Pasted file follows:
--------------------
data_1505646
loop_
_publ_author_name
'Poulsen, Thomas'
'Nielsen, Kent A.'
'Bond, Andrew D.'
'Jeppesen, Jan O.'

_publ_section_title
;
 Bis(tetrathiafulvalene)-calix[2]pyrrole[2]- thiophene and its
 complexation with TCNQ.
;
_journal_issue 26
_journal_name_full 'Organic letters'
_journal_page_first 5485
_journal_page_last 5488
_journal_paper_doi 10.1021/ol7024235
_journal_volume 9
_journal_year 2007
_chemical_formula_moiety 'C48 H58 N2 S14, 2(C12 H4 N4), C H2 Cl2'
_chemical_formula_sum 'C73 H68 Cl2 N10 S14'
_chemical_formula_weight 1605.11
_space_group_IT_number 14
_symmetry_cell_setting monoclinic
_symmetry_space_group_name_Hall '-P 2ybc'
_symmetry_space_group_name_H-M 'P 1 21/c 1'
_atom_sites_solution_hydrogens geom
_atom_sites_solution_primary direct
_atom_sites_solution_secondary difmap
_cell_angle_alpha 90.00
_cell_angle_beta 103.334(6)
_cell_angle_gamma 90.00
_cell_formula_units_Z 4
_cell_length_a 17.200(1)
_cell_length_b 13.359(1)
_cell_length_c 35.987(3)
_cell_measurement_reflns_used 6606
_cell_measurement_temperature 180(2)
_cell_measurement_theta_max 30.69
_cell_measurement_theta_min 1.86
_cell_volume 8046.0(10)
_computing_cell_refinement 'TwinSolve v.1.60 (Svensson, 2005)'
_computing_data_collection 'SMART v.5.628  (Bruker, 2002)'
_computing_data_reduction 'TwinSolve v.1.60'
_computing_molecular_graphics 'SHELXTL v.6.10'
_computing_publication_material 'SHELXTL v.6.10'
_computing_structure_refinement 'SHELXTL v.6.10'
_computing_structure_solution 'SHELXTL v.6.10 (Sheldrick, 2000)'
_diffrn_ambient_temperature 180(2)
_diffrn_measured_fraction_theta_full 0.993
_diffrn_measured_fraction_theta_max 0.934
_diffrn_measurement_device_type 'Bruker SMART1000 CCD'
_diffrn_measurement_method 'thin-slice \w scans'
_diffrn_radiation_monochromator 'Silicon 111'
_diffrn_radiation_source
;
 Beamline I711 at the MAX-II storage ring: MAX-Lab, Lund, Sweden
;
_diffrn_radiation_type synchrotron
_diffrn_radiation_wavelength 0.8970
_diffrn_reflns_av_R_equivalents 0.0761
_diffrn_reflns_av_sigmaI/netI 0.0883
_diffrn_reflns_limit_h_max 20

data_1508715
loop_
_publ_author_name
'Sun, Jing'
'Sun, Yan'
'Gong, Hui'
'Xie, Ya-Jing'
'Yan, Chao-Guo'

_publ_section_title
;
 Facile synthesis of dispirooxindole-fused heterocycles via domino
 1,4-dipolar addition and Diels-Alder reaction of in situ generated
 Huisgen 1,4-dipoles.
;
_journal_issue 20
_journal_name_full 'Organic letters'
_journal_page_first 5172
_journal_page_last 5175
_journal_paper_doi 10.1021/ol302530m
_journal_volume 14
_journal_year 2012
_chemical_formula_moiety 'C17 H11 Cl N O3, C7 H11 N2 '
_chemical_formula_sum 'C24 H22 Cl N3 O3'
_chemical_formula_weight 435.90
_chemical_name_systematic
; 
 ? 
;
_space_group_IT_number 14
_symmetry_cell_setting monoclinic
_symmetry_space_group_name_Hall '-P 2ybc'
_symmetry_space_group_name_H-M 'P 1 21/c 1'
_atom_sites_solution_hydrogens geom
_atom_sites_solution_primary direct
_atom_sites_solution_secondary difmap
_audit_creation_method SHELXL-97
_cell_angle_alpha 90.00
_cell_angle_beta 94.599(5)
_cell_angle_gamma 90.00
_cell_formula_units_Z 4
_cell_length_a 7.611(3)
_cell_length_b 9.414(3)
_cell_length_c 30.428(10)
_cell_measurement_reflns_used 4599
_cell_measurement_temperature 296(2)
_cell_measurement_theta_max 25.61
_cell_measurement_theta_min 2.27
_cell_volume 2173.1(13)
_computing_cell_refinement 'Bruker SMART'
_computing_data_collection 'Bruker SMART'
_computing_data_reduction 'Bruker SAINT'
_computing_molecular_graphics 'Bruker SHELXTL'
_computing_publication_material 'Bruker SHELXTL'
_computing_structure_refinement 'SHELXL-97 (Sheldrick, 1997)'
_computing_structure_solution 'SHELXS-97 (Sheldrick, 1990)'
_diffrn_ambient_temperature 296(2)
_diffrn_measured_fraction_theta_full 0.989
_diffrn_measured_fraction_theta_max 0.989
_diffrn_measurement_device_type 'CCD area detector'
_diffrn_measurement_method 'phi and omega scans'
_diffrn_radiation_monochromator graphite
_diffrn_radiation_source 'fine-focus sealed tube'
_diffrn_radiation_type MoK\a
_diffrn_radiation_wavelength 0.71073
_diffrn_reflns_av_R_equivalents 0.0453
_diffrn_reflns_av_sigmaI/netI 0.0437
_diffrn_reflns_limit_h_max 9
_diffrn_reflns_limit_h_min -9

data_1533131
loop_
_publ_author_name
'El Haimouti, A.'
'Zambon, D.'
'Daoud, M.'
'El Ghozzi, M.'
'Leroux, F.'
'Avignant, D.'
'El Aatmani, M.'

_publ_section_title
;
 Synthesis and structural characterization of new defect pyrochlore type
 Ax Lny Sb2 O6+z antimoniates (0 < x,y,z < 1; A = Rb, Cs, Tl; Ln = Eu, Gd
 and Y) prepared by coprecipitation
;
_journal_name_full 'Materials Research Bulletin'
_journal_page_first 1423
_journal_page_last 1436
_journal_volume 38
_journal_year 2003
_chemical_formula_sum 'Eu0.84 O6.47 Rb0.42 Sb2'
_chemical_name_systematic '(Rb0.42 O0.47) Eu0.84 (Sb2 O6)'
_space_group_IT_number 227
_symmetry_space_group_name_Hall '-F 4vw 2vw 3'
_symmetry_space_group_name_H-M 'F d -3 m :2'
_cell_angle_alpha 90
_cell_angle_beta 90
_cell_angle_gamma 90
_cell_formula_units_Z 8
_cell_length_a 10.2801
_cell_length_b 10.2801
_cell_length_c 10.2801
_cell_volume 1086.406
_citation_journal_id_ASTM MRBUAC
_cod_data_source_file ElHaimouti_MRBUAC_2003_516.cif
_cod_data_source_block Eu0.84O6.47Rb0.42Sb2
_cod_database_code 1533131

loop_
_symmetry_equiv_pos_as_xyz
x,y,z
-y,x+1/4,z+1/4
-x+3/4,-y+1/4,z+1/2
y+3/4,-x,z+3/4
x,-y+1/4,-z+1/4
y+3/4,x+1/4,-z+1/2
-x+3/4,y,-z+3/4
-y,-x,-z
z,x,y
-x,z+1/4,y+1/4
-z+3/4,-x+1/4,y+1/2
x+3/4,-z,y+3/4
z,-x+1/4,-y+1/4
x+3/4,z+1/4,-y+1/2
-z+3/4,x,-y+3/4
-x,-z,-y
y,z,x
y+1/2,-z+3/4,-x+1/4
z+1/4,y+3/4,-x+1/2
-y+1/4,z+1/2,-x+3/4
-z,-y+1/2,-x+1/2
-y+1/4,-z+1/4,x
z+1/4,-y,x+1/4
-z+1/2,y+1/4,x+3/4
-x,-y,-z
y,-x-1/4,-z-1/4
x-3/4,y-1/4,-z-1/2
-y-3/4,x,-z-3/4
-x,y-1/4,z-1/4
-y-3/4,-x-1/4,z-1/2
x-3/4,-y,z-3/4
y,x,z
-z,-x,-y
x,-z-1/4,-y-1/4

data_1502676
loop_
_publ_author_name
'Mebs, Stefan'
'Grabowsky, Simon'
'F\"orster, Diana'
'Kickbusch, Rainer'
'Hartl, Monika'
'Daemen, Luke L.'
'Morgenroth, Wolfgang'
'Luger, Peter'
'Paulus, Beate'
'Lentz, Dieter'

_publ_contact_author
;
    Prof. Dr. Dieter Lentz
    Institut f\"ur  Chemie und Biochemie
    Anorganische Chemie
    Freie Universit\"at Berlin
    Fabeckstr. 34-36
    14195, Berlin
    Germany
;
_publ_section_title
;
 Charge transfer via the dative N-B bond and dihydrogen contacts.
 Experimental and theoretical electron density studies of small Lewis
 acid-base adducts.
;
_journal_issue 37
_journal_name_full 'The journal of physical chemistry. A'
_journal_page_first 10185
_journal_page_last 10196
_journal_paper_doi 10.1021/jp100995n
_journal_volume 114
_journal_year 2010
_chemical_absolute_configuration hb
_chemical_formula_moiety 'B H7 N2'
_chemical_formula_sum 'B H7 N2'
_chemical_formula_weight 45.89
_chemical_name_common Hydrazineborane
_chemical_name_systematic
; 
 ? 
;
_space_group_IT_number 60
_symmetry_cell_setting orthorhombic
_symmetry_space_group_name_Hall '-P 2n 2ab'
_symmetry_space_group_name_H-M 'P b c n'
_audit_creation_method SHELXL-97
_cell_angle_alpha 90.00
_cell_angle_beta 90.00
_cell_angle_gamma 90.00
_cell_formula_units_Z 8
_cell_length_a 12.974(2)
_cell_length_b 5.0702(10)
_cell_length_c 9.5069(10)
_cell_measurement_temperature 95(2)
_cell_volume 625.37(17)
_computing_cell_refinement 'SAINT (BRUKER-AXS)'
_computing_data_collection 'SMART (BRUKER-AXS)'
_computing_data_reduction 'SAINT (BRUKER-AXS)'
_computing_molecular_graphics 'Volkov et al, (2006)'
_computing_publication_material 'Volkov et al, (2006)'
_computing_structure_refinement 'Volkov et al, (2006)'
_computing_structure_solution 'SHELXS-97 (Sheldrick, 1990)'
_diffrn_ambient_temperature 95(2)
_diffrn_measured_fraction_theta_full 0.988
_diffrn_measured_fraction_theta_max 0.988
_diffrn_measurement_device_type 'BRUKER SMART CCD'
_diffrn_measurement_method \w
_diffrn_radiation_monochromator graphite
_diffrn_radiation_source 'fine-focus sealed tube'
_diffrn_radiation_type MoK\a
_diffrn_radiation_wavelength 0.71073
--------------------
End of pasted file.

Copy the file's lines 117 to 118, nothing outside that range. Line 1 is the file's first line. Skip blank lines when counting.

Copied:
_computing_structure_refinement 'SHELXL-97 (Sheldrick, 1997)'
_computing_structure_solution 'SHELXS-97 (Sheldrick, 1990)'